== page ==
Several pediatric studies have shown that insulin pump therapy helps improve glucose control in children, including a decreased risk of hypoglycemia. A 2004 Yale study showed that insulin pump therapy was significantly more effective in controlling glucose levels in pediatric patients (as measured by A1C) than MDI using long-acting Lantus® insulin. The insulin pump group significantly lowered their A1C to 7.2 percent (from 8.1 percent), while the injection group dropped to 8.1 percent (from 8.2 percent). After the study, 75 percent of patients using the injection therapy replaced their current therapy with an insulin pump. (The study size included 32 patients, ages 8-21.)

Q: What are the benefits of pump therapy over multiple daily injections (MDI)?

Insulin pumps are associated with greater predictability, individualization, flexibility, quality of life and improved glucose control.

  • Insulin pump therapy can deliver insulin precisely and accurately in .05 or 0.1 unit increments, which is nearly impossible with traditional injection therapy.
  • An insulin pump uses only rapid-acting insulin, which is absorbed very predictably by the body. Absorption of rapid-acting insulin varies less than three percent compared to Lantus®, a long-acting basal insulin in which absorption varies up to 32 percent. Absorption variability can make it more difficult for patients to maintain healthy glucose control.
  • Insulin pump therapy allows users to program different basal profiles throughout the day. Insulin pump users typically use two-to-three basal profiles to control their glucose levels.
  • An increased rate of insulin can be programmed during early morning hours when nearly 90 percent of type 1 diabetes patients experience high glucose levels. Insulin injections simply do not allow for this type of individualization.
  • An insulin pump provides “just-in-time” delivery. Insulin pump users can adjust insulin delivery to accommodate meals, exercise schedules or lifestyle needs. In contrast, insulin delivered by MDI cannot be adjusted once it is dispensed.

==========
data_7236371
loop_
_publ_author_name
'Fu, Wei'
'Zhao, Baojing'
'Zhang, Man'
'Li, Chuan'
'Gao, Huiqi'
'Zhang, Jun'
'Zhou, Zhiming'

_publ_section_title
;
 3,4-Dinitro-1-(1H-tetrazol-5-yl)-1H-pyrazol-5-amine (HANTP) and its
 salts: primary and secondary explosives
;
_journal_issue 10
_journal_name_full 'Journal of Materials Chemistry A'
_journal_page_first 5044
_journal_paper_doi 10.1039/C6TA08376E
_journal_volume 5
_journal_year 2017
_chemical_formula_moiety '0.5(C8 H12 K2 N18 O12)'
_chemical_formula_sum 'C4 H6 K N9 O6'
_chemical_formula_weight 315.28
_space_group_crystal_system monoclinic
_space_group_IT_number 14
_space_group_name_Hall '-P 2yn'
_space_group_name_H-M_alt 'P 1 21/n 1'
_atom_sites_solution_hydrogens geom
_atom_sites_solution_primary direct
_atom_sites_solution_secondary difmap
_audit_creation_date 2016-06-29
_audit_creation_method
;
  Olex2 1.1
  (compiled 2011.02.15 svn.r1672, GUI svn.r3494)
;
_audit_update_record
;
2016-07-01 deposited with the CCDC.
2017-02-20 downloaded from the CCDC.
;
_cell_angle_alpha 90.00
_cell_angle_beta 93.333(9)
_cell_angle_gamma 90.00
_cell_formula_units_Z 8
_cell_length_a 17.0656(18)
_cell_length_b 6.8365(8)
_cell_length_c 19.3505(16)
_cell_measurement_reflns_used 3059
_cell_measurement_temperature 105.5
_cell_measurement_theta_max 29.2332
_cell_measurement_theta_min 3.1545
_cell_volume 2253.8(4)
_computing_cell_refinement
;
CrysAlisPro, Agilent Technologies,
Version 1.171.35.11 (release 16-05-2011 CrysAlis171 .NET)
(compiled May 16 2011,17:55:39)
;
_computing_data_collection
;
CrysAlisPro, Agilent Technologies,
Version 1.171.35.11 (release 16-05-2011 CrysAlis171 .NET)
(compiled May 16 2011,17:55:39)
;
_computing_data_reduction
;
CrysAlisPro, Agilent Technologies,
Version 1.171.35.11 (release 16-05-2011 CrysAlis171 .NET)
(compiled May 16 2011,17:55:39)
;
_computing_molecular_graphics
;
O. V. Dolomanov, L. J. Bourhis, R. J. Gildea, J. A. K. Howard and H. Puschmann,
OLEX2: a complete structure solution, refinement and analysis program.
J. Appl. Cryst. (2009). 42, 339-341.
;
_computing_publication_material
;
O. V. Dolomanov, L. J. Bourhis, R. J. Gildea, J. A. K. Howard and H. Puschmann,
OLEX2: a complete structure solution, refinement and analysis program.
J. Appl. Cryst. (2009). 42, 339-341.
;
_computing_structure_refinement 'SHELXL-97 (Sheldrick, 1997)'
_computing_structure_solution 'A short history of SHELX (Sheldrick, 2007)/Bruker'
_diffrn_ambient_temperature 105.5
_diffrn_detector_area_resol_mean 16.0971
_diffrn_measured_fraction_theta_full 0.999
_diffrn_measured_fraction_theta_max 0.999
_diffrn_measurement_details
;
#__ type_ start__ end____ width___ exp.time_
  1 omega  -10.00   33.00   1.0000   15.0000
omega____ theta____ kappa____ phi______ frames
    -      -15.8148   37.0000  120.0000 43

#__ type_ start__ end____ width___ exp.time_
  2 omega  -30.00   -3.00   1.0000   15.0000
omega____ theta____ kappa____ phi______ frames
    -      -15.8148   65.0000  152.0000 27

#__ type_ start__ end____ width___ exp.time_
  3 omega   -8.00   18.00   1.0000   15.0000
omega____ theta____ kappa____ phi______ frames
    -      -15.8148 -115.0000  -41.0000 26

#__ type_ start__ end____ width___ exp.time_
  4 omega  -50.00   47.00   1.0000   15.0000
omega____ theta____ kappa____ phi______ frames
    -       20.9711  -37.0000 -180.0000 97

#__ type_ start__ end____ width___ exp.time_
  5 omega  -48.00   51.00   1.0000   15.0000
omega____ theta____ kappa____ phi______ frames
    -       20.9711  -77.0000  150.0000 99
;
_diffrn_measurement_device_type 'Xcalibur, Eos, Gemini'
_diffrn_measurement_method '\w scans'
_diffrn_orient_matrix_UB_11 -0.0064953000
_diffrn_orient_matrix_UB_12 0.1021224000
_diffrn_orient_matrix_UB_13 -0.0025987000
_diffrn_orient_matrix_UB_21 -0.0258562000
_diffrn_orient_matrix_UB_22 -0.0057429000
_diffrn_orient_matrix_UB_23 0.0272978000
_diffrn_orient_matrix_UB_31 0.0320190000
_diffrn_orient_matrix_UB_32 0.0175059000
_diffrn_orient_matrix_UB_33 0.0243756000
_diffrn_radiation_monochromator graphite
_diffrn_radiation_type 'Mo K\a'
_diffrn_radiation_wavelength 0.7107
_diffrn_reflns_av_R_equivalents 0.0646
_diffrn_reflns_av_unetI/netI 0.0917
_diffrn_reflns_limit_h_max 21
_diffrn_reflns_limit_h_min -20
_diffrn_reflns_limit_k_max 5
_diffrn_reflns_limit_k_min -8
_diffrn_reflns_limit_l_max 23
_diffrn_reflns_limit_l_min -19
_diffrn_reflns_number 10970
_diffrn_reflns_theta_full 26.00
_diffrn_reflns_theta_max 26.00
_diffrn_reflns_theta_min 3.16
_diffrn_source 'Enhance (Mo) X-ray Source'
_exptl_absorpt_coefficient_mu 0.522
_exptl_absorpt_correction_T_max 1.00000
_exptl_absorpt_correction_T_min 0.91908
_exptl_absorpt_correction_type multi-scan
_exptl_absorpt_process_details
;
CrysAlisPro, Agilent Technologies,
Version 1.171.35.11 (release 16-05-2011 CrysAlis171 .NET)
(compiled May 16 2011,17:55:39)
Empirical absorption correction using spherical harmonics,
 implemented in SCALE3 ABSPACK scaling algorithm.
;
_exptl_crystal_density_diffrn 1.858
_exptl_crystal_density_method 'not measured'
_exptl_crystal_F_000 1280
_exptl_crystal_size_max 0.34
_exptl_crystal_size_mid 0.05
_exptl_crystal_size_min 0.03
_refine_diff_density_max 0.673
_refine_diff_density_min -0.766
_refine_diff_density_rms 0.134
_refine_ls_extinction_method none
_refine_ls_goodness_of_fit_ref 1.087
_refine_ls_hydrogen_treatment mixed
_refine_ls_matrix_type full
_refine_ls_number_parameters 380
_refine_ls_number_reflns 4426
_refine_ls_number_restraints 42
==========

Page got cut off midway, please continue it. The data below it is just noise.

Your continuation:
• Insulin pump users can “eat what they want, when they want” – something almost unheard of in patients using MDI who follow rigid lifestyle and meal schedules.
  • Patients who inject insulin four times a day will end up injecting insulin 1,460 times in a year. In contrast, insulin pump users generally change their infusion sets every two to three days – that’s an average of 146 times a year – which means less pain and greater flexibility for patients.
Quality of Life
A randomized, controlled, crossover trial in 11 European centers (272 patients) recently assessed the quality of life among insulin pump therapy and MDI users. While all scores deteriorated in the MDI group, the insulin pump group showed the following positive results:
  • Greater treatment satisfaction.
  • A significant reduction in diabetes-related worry.
  • A significant improvement in the perception of mental health.
  • Greater flexibility in terms of eating habits, lifestyle flexibility and sleep patterns. While 92 percent of the MDI patients recommended injection therapy at the start of the study, only 63 percent recommended MDI upon completion of the trial. In contrast, 100 percent of the trial’s insulin pump users recommended insulin pump therapy. Additional studies have shown that 97 to 98 percent of insulin pump users remain on insulin pump therapy once they have started.
  • Links

    : Medtronic insulin pump
  • Carelink Device Compatibility